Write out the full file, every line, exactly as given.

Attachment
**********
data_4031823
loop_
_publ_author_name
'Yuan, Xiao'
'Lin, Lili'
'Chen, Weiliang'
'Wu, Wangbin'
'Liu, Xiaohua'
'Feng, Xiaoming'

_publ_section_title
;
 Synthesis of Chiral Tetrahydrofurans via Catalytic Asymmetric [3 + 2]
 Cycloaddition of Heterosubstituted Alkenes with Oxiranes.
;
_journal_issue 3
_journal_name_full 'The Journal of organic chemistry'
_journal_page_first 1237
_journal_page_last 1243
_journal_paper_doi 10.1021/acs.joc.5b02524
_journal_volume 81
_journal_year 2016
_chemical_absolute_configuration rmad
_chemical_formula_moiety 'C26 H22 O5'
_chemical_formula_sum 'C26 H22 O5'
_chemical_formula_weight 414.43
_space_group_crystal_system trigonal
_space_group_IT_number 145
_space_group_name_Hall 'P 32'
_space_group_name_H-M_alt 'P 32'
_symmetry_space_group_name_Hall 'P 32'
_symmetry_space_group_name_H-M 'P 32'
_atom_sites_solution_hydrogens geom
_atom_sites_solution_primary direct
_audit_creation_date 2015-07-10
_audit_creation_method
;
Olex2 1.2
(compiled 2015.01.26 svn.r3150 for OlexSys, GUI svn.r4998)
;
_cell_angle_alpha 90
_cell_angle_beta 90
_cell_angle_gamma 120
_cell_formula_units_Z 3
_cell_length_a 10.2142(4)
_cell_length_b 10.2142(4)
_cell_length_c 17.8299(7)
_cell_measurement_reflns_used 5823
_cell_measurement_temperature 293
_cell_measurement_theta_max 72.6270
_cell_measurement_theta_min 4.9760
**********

data_4031823
loop_
_publ_author_name
'Yuan, Xiao'
'Lin, Lili'
'Chen, Weiliang'
'Wu, Wangbin'
'Liu, Xiaohua'
'Feng, Xiaoming'

_publ_section_title
;
 Synthesis of Chiral Tetrahydrofurans via Catalytic Asymmetric [3 + 2]
 Cycloaddition of Heterosubstituted Alkenes with Oxiranes.
;
_journal_issue 3
_journal_name_full 'The Journal of organic chemistry'
_journal_page_first 1237
_journal_page_last 1243
_journal_paper_doi 10.1021/acs.joc.5b02524
_journal_volume 81
_journal_year 2016
_chemical_absolute_configuration rmad
_chemical_formula_moiety 'C26 H22 O5'
_chemical_formula_sum 'C26 H22 O5'
_chemical_formula_weight 414.43
_space_group_crystal_system trigonal
_space_group_IT_number 145
_space_group_name_Hall 'P 32'
_space_group_name_H-M_alt 'P 32'
_symmetry_space_group_name_Hall 'P 32'
_symmetry_space_group_name_H-M 'P 32'
_atom_sites_solution_hydrogens geom
_atom_sites_solution_primary direct
_audit_creation_date 2015-07-10
_audit_creation_method
;
Olex2 1.2
(compiled 2015.01.26 svn.r3150 for OlexSys, GUI svn.r4998)
;
_cell_angle_alpha 90
_cell_angle_beta 90
_cell_angle_gamma 120
_cell_formula_units_Z 3
_cell_length_a 10.2142(4)
_cell_length_b 10.2142(4)
_cell_length_c 17.8299(7)
_cell_measurement_reflns_used 5823
_cell_measurement_temperature 293
_cell_measurement_theta_max 72.6270
_cell_measurement_theta_min 4.9760